Story is nice, but if one thing has been proved over and over in this industry then it’s that the gameplay is the most important aspect of a game. To adapt Cab Calloway
; if you’ve got a good game design behind you then you don’t need anything else. If you’ve got bad game design then it doesn’t matter what else you’ve got.
It’s pretty reassuring then that Eidos and Crystal Dynamics have clearly put a lot of thought into how the gameplay can be intelligently expanded in a way which fits in well with the game world.
Lara’s moves are the obvious way to improve gameplay and Ms. Croft has indeed got some new tricks in her repertoire. Lara can now perch on top of poles and leap from one to another and she can also sprint over short distances to elude baddies when needed. Rudimentary additions perhaps, but important ones nonetheless...
That’s only the tip of the iceberg too. Crystal Dynamics has thought long and hard about how to make Lara feel more real and fun to control – this is clearly manifested in the new ways Lara can interact with the game world. Lara can now pick up various items in the game, such as poles, pieces of debris, and other such things.
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Many of these bits and bobs are important to solving puzzles that pop up throughout the game and we got to see Lara use a particular pole as a lever for turning a massive clockwork mechanism in an Incan temple. Outside of puzzles though, Lara can use items she finds as weapons to bludgeon or batter her foes.
Melee is just one area in which the combat system has been redesigned though – as well as being able to beat her opponents senseless, Lara is now able to put her athletic nature to the task by dual targeting enemies as she prances, rolls, dives and plummets. We only got to see evidence of this working with Lara’s most basic weapons, the dual pistols, but being able to lock onto two enemies at once certainly does make the fighting feel more lifelike and emergent.
Most useful in Lara’s expanded skillset though is the ability to free climb over virtually any surface and in any direction. Lara, just like Altair
, is an accomplished climber and can mount most surfaces with ease. Underworld
therefore sees Lara able to climb diagonally, round overhangs and through recesses. She is still admittedly limited for the sake of the level design, but her level of freedom far surpasses anything we’ve seen in any other Tomb Raider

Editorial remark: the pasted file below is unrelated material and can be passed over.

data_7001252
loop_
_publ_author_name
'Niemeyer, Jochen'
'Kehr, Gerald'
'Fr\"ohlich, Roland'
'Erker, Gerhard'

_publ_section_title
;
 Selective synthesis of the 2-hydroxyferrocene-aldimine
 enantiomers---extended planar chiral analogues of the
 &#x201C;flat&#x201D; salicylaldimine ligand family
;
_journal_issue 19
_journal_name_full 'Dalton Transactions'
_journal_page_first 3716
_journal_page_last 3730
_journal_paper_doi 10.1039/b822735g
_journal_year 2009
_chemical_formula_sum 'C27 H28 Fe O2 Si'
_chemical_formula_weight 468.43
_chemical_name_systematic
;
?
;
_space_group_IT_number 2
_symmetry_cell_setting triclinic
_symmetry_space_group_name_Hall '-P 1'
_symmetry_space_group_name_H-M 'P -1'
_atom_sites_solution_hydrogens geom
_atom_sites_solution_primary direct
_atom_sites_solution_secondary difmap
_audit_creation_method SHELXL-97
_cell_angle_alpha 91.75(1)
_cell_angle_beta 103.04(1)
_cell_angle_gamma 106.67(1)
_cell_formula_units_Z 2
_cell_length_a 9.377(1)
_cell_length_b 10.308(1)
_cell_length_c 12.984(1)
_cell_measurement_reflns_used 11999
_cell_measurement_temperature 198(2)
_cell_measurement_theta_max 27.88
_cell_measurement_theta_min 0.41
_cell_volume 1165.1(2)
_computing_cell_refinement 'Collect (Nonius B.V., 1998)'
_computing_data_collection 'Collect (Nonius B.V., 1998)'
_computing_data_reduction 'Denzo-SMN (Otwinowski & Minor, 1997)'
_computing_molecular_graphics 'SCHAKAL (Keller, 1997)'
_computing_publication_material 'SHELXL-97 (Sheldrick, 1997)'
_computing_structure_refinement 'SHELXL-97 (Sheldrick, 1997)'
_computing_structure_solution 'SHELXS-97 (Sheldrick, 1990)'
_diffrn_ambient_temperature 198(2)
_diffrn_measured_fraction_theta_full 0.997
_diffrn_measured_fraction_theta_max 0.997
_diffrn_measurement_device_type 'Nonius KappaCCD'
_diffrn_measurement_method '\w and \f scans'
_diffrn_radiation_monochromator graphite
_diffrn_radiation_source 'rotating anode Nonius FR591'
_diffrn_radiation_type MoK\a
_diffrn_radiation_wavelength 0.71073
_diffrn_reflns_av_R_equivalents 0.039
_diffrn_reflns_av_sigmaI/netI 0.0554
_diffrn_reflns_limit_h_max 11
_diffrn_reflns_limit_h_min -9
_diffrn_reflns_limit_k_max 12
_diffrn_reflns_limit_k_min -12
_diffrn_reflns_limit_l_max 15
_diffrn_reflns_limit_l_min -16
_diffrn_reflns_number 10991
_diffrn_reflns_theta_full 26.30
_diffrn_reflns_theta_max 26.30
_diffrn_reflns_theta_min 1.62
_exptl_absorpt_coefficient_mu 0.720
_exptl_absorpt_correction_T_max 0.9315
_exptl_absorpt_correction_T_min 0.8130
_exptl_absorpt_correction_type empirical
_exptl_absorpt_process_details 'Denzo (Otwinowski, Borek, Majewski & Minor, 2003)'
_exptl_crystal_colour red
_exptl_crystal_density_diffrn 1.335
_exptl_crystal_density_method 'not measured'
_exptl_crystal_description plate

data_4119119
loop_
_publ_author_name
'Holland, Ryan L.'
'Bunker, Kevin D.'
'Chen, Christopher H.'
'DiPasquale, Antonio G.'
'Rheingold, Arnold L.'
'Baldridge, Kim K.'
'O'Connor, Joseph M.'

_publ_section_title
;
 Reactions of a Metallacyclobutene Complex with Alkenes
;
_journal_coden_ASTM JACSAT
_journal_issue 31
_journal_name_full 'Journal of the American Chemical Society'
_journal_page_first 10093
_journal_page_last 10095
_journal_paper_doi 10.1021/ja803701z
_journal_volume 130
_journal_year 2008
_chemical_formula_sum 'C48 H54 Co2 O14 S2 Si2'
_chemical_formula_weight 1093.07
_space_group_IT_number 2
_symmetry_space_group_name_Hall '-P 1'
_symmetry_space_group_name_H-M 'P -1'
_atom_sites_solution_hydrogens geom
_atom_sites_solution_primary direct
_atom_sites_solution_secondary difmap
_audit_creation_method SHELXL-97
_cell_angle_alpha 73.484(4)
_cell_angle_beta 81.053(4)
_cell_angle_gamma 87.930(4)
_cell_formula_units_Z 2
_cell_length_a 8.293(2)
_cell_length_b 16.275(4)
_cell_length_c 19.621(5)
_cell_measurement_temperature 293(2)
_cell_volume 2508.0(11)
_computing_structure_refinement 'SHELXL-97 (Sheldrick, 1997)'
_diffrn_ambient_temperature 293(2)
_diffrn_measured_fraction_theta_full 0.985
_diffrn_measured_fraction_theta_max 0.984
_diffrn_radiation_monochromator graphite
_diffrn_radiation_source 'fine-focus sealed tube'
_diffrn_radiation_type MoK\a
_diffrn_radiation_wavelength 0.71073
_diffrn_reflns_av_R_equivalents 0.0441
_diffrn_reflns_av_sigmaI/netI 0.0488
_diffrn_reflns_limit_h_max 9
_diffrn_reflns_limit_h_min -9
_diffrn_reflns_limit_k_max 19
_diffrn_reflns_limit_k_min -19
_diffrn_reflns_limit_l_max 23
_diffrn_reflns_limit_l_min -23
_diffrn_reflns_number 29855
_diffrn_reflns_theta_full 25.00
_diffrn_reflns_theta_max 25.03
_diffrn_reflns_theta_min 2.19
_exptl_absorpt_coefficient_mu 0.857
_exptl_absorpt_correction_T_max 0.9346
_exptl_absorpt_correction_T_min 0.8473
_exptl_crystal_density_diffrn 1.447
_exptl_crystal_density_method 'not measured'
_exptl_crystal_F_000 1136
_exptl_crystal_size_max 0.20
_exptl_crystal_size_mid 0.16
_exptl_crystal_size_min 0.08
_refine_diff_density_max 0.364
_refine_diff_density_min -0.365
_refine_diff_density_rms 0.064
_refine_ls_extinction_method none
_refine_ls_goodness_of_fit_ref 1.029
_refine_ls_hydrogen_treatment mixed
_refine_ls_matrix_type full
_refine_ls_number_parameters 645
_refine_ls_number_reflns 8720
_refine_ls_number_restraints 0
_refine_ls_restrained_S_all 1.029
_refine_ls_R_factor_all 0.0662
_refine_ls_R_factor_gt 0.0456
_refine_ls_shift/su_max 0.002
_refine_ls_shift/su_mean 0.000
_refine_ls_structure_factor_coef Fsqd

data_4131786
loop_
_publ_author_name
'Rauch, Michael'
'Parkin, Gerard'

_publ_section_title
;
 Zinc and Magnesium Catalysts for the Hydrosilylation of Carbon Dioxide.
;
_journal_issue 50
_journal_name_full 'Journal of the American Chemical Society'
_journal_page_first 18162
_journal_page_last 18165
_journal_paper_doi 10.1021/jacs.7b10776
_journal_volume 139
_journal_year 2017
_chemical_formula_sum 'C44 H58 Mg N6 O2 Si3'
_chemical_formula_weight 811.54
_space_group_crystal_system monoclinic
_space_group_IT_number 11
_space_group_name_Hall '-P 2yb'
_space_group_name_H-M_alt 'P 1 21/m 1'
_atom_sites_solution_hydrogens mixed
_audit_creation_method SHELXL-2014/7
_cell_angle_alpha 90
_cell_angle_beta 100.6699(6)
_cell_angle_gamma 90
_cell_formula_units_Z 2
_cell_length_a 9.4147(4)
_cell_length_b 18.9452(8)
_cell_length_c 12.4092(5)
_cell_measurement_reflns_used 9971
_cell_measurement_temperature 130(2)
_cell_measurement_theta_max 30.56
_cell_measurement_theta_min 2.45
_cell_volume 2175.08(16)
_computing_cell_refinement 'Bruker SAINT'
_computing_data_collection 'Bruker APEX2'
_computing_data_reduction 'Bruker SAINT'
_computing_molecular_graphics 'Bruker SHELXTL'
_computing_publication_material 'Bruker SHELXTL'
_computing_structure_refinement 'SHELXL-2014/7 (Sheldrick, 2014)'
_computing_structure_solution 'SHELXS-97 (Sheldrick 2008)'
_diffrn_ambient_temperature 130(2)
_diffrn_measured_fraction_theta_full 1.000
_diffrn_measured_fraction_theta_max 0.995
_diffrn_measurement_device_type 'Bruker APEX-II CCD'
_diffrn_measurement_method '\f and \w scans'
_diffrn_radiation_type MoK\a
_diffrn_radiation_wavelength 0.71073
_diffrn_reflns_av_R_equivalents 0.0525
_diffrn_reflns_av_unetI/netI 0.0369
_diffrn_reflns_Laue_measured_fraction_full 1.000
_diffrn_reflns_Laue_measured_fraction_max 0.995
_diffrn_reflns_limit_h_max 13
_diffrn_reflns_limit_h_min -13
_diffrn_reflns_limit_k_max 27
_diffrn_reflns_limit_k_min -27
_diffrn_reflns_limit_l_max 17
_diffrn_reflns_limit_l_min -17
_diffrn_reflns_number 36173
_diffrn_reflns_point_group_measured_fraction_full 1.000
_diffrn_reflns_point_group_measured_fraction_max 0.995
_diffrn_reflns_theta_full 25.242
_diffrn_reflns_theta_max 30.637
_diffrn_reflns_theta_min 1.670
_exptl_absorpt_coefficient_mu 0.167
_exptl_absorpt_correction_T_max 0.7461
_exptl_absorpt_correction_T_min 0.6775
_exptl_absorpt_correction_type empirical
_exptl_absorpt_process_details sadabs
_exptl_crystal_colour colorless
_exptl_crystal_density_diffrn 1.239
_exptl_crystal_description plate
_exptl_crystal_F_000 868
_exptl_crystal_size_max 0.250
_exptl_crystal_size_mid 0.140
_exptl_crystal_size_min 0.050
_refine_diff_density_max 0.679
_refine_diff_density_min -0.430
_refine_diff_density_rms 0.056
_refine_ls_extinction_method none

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We were treated to a little demo of Lara’s new moves when we popped along to see Eidos last week and the way the level design has changed to incorporate Lara’s abilities was honestly breathtaking. One part of the demonstration saw Lara stuck at the bottom of a very deep hole. She had to get out.
Conventional game design would have had the hole designed in a very specific way. There would be a certain route out and players would be able to spot that route thanks to contextual clues – such as textures they know Lara can climb on or poles they know she can perch atop. In Underworld
however, that design is dispensed with.
Suddenly, on the demonstration screen, Lara lurched into action. She leapt into the air with typical aplomb and agility, grabbed hold of a section of normal-looking wall, and started upwards. There was a massive outcropping of rock which, we imagined, would bar progress. Lara overcame it with ease and continued upwards until she reached a point where the tiles had fallen from the wall. With no handholds left, she launched upwards, kicked off the wall and gripped a stone column with the kind of thighs made to keep men like me awake at night.
The route upwards was far from obvious at first, but once Lara started climbing the path gracefully revealed itself. Crystal Dynamics had obviously perfected the art of making the way ahead blend in perfectly with the environment and it got even better when the developers confirmed that there was more than one way to solve the problem; multiple routes out of the tunnel.